The directors of Varvara Roza Galleries (London) and The Blender Galleries (Athens) talk to FAD about their mission to introduce some of the most exciting Greek Contemporary artists to the UK, starting with the first UK showing of “Mythos” by Manolis Anastasakos.
Lee Sharrock: You are collaborating with The Blender Gallery on a series of 3 exhibitions in London, leading up to Christmas. How did you begin the collaboration, was it a mutual love of Greek contemporary artists that led to the partnership?
Varvara Roza and Jason Theophanidis: We met a few years ago in Greece whilst Varvara was there scouting Greek artists and became interested in a few artists that were working with the Blender Gallery. (Manolis Anastasakos was one of them). We instantly hit it off and realised that we had a shared vision, (other than our love of Greek artists), to promote and show the world some of the exceptional talent within the Greek art scene, whilst also bringing some foreign artists to show in Greece that had not been seen before. Varvara being based in London and Jason being based in Greece we are concluding that we have a winning formula to make this vision become a reality.
We met after Manolis had started preparing artwork for the ‘Mythos’ series, an idea born from his Previous exhibition at the Blender Gallery ‘Cosmos’, in which he had done his first ‘Myth’ the ‘Iliad’. He had enjoyed the process so much and realising the potential in this technique and the subject matter decided to proceed and embark on a journey through mythology creating these modern-day masterpieces that now make up the ‘Mythos’ series.
To kick off your series of exhibitions at Gallery 8 you are presenting ‘Mythos’ by Manolis Anastasakos. The exhibition was shown in Greece last winter and is shown for the first time in the UK. Can you tell me a bit about Manolis’s paintings, how you knew about his work, his technique and the inspiration behind the ‘Mythos’ series?
VR & JT: Manolis’s minimalistic/baroque aesthetic is inspired from the old masters in the level of detail and information within each piece whilst adding an element of interaction in the pieces allowing the viewer from afar being enticed or drawn into to the painting to discover the various stories with each myth.
As for the technique an artist never reveals his secrets! All we can say is that meticulous research has gone into telling the story of each myth and the paintings are created using many layers to achieve this breath-taking outcome.
You will also be exhibiting Philip Tsiaras ‘Super Dot’ (14 November-10 December 2021) and Ermina Avramidou & Andrew Levita (10-23 December 2021) at Gallery 8. How did you discover their work and what moved you to select them for your exhibition programme?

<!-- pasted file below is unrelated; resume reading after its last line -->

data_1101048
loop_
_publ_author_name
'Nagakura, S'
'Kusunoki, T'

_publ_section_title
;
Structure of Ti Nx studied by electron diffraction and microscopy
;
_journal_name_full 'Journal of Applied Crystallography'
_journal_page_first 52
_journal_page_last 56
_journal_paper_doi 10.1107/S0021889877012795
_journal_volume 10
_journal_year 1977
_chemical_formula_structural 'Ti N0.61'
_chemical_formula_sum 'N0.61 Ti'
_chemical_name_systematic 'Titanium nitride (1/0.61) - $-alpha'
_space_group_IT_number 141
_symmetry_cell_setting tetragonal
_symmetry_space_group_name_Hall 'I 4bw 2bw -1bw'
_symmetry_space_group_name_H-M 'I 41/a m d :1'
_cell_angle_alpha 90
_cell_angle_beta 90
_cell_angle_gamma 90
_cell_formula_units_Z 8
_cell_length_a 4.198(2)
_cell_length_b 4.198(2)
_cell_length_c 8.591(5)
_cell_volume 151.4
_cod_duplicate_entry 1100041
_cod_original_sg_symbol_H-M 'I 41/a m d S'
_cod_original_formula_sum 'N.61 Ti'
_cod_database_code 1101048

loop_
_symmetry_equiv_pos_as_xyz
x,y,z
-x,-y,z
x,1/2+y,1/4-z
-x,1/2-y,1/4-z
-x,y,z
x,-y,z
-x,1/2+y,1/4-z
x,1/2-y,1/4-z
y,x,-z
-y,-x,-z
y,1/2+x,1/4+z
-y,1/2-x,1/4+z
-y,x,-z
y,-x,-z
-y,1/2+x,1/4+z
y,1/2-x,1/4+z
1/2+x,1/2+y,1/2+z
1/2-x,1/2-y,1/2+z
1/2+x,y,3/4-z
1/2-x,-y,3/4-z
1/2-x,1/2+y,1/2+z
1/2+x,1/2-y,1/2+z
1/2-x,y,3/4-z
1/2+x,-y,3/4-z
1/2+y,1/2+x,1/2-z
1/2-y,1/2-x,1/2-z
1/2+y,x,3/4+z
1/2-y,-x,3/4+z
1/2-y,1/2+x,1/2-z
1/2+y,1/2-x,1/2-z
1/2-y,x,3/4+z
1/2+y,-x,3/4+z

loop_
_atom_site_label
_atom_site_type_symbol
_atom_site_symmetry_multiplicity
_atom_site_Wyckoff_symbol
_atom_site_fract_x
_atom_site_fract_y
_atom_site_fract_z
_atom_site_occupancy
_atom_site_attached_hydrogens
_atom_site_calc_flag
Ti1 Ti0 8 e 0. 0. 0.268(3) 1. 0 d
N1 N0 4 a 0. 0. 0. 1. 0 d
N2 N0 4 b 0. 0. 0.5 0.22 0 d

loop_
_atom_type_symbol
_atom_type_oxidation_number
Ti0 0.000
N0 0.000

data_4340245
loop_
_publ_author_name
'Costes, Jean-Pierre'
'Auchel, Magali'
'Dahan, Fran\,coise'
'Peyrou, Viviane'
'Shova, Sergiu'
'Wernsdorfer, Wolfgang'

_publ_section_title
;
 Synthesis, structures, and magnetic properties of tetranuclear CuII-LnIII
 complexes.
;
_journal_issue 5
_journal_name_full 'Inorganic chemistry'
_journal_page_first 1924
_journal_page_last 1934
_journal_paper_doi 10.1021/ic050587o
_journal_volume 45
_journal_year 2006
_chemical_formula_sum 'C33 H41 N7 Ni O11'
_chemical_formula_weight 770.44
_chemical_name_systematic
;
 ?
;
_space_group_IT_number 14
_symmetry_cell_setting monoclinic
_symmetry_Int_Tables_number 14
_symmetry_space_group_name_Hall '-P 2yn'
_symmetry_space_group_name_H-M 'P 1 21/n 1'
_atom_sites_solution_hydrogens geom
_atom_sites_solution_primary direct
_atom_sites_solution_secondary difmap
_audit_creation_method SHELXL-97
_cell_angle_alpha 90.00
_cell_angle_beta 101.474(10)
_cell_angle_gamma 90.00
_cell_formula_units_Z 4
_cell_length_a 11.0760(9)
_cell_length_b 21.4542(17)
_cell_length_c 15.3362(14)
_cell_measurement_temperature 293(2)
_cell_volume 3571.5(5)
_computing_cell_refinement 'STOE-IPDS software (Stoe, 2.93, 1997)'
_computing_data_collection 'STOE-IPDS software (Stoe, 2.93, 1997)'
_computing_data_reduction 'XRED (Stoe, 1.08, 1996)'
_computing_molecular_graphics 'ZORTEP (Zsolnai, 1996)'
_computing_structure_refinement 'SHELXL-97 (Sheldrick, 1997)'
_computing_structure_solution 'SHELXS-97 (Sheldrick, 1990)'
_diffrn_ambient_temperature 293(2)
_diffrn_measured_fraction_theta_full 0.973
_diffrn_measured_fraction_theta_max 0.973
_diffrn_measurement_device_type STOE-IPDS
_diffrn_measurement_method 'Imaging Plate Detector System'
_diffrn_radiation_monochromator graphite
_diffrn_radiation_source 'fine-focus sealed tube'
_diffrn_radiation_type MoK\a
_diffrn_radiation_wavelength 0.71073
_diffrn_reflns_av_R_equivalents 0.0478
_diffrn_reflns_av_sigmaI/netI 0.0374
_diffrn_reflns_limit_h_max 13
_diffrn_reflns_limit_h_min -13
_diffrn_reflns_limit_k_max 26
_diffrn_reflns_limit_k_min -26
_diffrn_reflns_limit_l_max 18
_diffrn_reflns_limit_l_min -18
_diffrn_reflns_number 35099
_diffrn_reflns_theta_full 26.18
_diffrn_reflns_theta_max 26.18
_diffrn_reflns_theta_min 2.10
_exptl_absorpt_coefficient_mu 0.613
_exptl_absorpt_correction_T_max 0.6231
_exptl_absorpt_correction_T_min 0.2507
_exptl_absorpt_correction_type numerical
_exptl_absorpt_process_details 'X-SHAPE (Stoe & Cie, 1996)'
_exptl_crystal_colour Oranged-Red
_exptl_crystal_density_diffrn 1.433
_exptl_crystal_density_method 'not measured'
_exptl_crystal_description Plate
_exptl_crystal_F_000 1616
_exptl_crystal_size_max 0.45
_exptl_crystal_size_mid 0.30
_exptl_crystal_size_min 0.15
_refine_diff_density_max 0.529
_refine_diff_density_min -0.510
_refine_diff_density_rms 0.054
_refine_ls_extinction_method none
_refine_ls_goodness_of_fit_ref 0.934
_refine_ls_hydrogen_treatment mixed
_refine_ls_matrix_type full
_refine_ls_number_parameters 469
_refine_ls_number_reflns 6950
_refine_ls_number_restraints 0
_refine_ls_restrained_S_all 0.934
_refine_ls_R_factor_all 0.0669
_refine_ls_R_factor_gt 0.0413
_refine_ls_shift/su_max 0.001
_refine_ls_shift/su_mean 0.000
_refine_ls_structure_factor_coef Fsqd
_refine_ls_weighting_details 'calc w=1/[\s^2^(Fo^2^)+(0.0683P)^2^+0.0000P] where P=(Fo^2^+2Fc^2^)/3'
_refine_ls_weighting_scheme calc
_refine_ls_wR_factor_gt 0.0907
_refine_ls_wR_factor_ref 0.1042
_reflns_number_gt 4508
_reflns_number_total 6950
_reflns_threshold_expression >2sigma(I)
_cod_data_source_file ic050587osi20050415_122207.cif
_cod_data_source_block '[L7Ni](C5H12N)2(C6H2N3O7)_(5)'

VR & JT: We both knew Philip long before meeting each other actually and has been a prominent figure in both our lives as well as one of our best-selling artists. It was Philip’s line of work ‘Super Dots’ that he was preparing that urged us to Show his work In November. We felt it was such an incredible line of work that we couldn’t not show it!
Having shown a preview of his ‘dot portraits’ in The Blender Gallery in June in his ‘Alexander the Great exhibition’ as a teaser it was always the plan to reveal the rest of the ‘dot portraits’ here in London. As art mimics life, @philip_tsiaras has taken note. The Greek artist is known for his hand-dotted works, which he says are made up of “particle atoms.”. The multi-coloured portraits come to resemble a sort of modern-day Roman mosaic, each embodying the personality of the icon it represents with meticulous attention to detail.
Tsiaras has explored art in many of its forms—painting, photography, ceramics, and bronze and glass sculptures. For Philippe Hoerle-Guggenheim, founder, and curator of HG Contemporary, showcasing Tsiaras’ work was a natural choice. “I do everything out of intuition,” Hoerle-Guggenheim said. “I just want to see something that I feel like I haven’t seen before.”
Philip Tsiaras is an international artist of Greek origin who lives and works in New York City. He has had more than 80 one-person exhibitions. He has been the recipient of many national prizes including: The American Academy Award for Poetry, the Thomas Watson Fellowship, two National Endowment Grants for the Arts (NEA), nomination for the Blickle Stiftung Photography Prize, Germany, Gold Medal Award “Civiltà dell’Acqua”, Venice, and Lifetime Cultural Achievement Award, the Alexandrion International Foundation, New York. His works are widely collected in prominent museums and private collections, including the Metropolitan Museum, New York. Twenty books and catalogues are attributed to his work.